Improving employee psychological safety is a crucial aspect of any thriving workplace. According to research from Google’s Project Aristotle, the #1 most important factor for high-performing teams was psychological safety. Research from Amy Edmondson, professor of leadership and management at Harvard Business School, finds that teams with high psychological safety have more innovation, higher creativity, more inclusion, and better error prevention.
By fostering an environment where team members feel secure, you can increase employee satisfaction, motivation, and overall performance. In this article, we will delve into effective strategies to enhance psychological safety on your teams. Managers may have more direct influence on the culture and norms of a team, and individual contributors can also take ownership of creating a more supportive and inclusive work environment with these actionable steps.
Table of Contents:
- Encourage open communication
- Promote a culture of trust
- Embrace diversity and inclusivity
- Recognize and reward positive contributions
- Train managers and supervisors
Understanding psychological safety
To improve psychological safety, it's important to first understand what it means for you and for your team members. Psychological safety refers to an environment where employees feel comfortable expressing their thoughts, ideas, and concerns without fear of negative consequences. When employees feel psychologically safe, they are more likely to speak up, share ideas, and collaborate with their colleagues.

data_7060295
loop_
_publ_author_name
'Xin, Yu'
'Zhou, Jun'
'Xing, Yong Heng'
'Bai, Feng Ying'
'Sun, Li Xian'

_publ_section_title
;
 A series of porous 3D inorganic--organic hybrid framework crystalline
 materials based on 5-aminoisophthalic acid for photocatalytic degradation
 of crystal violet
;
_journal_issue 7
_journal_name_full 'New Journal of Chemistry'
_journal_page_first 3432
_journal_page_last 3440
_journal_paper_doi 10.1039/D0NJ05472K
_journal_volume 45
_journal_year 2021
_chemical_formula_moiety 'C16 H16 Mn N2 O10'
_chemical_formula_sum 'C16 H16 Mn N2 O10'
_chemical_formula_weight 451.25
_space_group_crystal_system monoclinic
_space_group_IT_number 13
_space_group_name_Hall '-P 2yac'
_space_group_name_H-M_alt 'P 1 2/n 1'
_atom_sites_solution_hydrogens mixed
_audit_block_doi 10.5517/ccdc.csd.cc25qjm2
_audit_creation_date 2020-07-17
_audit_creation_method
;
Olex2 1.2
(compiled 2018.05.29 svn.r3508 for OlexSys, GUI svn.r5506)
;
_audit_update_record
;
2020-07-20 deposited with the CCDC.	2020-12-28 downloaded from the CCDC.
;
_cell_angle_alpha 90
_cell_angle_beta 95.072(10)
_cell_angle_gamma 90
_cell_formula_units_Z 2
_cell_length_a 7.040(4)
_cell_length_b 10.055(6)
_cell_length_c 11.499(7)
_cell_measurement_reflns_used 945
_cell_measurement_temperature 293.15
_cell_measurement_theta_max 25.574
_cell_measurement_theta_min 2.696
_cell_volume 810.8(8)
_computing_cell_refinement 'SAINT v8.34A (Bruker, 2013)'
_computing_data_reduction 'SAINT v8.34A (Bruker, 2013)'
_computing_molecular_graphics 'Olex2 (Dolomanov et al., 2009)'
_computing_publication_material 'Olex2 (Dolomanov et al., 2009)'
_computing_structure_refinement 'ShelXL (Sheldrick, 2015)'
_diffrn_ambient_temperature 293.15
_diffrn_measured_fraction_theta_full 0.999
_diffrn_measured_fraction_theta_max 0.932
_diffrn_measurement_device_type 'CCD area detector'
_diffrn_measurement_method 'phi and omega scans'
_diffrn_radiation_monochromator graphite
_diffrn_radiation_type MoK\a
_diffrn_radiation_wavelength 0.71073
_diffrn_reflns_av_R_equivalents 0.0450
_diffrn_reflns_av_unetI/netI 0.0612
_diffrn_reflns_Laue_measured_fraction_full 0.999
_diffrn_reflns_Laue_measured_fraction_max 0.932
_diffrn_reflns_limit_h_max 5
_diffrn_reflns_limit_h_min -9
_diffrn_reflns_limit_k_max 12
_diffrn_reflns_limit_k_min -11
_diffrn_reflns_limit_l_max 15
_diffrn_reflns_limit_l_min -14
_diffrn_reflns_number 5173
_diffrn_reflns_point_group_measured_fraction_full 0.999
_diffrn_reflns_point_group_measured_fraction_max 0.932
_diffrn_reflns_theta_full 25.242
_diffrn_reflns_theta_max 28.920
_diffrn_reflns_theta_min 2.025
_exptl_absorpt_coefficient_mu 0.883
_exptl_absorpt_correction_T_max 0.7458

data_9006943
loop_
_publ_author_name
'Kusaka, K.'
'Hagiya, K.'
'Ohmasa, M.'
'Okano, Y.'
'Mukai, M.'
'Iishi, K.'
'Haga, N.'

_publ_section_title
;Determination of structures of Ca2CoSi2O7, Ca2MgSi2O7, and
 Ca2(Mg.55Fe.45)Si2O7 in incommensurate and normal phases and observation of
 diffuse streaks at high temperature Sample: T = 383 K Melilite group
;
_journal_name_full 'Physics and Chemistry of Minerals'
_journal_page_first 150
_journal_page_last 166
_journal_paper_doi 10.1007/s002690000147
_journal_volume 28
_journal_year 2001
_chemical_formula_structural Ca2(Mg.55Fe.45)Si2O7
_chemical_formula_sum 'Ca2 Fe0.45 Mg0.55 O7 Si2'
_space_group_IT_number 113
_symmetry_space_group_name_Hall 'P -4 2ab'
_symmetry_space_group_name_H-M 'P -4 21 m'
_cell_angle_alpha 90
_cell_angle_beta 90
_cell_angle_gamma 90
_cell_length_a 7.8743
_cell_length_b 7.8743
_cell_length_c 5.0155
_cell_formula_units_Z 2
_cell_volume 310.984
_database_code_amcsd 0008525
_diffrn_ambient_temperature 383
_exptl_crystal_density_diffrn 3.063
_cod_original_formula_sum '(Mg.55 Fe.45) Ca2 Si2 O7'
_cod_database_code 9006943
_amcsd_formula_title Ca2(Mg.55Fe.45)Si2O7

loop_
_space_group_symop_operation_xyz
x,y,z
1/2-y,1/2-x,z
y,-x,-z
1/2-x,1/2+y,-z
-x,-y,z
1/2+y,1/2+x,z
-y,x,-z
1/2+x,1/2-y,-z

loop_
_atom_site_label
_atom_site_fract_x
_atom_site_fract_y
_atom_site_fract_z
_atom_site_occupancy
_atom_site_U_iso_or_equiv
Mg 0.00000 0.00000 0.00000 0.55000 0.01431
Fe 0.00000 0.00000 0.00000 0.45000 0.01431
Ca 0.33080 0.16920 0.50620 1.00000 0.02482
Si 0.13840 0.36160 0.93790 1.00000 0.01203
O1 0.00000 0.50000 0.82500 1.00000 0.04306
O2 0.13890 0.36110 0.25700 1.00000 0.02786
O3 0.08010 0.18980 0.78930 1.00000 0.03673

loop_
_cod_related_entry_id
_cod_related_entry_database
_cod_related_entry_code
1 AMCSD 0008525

Psychological safety means employees can be themselves and do their best work.
Signals of psychological safety can be subtle. Look for teams and team members who are not afraid of expressing opinions, presenting new ideas, and trying things that ultimately fail. You will also find individuals who trust their leaders and colleagues and can openly ask for help when they need it.
Signals that psychological safety is low are much more obvious. Scores of low morale and low confidence, as evidenced by internal employees surveys or Glassdoor ratings, are leading indicators. Over time, a lack of safety in suggesting new ideas means reduced creative problem solving and innovation. Perhaps the loudest signal of poor psychological safety is an increase in employee turnover.
Improving psychological safety on your team or in your organization
A psychologically safe work environment does not happen overnight. It requires the commitment and efforts of leaders, managers, and employees to create and maintain an environment of trust, respect, and openness.
Below are five practical ways organizations can improve their employees' psychological safety. Each item can be as large as a strategic initiative, but it doesn’t have to be. Even small changes from leaders and managers can make a huge difference for employees.
1. Encourage open communication
Transparent and open communication is essential for building psychological safety. Employees should feel encouraged to voice their opinions, ask questions, and share ideas.
- Foster a culture of open communication by setting an example as a leader
- Implement regular team meetings and one-on-one check-ins to facilitate discussions
- Create anonymous channels for employees to provide feedback and raise concerns
- Encourage employees to actively listen and respond respectfully to their colleagues
2. Promote a culture of trust
Trust is the foundation of psychological safety. Employees need to trust their colleagues and managers to create an environment where they feel supported.
- Be transparent about company goals, expectations, and decision-making processes
- Encourage honesty and open dialogue, even when discussing difficult topics
- Lead by example: show that you trust your employees by giving them autonomy and responsibility
- Address trust issues promptly and professionally
3. Embrace diversity and inclusivity